2023 Author: Adelina Croftoon | [email protected]. Last modified: 2023-05-24 12:05
Thousands of years ago, the island of Madagascar was inhabited by huge flightless birds, whose height was much higher than that of humans.
When their bones fell into the hands of scientists for the first time, these birds were named epyornis, and in everyday life they were most often called elephant birds.
Later, many other remains were discovered and it turned out that there were at least 15 species of epyornis, differing mainly in size.
But researchers recently discovered several bones that were found to belong to a new 16 species of Aepyornis and were the largest birds of all. Their height exceeded 3 meters, which is common for epyornis, but they had a very large weight, over 700 kg. Other types of epyornis weighed no more than 400 kg.
In addition to Madagascar, giant birds also lived in New Zealand, where they received the name moa, but with a growth similar to epyornis, moa were much lighter, not exceeding 250 kg.
Thus, the new Madagascar species was not the tallest, but a very massive and heavy bird that could deliver very strong blows with its powerful legs. Scientists have named a new species "Vorombe titan", which logically translates as "big bird".
It is curious that the remains of the "big bird" were discovered back in 1894, but then they were attributed to the already discovered species of the epyornis Aepyornis maximus, and the unusually massive size of the bones was attributed to the "anomaly of an individual individual." But recently, British researchers from the Zoological Society of London re-examined these bones, compared them with the bones of other epyornis and came to the conclusion that this is not an anomaly, but a full-fledged separate species.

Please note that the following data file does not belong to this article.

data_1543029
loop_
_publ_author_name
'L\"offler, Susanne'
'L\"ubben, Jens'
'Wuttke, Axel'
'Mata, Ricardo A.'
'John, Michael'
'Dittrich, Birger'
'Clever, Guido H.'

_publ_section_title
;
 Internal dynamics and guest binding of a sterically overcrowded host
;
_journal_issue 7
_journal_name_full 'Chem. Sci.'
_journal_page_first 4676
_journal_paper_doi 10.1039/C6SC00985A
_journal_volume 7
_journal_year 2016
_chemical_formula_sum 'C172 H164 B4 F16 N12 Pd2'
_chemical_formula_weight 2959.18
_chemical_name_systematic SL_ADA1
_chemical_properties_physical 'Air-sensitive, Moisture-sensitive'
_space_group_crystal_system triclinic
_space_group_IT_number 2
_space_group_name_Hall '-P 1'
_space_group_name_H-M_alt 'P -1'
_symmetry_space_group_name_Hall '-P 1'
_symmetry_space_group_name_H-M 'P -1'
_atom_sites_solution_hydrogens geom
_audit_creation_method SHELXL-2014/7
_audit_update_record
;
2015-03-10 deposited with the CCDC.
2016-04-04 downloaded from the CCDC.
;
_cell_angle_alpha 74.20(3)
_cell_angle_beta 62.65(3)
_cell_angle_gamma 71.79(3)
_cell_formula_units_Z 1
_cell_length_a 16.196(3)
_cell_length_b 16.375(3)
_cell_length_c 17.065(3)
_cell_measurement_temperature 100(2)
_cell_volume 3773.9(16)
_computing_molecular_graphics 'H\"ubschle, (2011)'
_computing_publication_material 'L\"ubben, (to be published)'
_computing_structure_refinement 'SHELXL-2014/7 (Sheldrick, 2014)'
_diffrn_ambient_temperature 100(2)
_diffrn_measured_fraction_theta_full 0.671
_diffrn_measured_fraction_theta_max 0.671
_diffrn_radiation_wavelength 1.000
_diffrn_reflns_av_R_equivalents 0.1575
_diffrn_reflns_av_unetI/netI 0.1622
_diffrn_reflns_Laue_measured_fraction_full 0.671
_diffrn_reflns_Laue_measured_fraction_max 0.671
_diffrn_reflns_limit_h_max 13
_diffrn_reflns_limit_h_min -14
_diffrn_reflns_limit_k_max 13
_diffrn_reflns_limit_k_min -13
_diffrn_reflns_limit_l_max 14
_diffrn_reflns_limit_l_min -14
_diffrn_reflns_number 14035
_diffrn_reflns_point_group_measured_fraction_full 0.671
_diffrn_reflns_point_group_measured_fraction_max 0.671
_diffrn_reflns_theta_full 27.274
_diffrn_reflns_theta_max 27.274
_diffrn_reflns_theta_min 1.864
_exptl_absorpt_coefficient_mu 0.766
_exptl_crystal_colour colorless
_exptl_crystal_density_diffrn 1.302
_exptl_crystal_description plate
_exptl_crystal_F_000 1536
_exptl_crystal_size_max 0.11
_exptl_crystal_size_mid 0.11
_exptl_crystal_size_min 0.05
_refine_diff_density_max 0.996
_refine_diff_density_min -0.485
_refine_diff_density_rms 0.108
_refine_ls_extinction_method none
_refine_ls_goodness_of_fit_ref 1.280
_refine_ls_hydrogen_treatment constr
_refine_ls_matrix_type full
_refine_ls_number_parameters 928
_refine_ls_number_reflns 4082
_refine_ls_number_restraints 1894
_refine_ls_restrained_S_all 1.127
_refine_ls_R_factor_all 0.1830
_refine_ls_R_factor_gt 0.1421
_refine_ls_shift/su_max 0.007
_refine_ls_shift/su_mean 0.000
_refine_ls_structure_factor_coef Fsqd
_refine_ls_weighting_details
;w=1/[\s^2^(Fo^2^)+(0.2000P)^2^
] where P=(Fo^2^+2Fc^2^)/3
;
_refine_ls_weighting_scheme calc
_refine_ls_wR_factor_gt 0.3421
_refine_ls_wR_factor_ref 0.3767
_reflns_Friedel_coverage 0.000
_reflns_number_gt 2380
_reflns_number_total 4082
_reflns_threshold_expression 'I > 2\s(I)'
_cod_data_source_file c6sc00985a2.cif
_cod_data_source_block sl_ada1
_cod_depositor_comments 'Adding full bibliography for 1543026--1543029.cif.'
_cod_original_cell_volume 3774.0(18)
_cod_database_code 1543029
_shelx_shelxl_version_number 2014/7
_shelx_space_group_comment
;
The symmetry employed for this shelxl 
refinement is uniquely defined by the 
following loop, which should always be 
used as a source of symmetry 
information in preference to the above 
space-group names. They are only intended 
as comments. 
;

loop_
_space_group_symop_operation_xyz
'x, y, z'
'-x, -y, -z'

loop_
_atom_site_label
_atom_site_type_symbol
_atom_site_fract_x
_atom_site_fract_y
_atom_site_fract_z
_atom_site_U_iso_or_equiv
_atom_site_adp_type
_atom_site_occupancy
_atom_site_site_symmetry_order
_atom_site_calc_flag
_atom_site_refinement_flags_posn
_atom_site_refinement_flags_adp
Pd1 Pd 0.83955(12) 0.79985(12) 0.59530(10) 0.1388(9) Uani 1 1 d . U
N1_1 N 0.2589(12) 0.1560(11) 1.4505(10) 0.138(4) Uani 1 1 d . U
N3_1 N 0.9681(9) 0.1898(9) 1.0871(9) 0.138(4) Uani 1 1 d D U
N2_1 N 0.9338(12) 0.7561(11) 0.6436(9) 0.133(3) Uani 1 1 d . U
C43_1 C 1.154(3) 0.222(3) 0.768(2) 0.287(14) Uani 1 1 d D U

According to lead researcher James Hansforth, elephants were the largest and most important species of Madagascar's megafauna, even more important than lemurs because they had a huge impact on the island's ecology.
The nature of Madagascar still suffers from the extinction of elephant birds, because epyornis helped the spread of plants around the island, eating fruits and "scattering" seeds in new places with droppings.
The species "Vorombe titan" became extinct about a thousand years ago, like the rest of the epyornis, it was exterminated by people. But some separate groups of elephant birds were found on the island even in the 17th century. There are separate reports that the last epyornis still live in the deep forest wilds of Madagascar, but most likely this is just a fiction.
The closest relatives of the epyornis at this time are, surprisingly, New Zealand kiwi, no larger than a chicken. But this is just an evolutionary misunderstanding, kiwis were much larger thousands of years ago.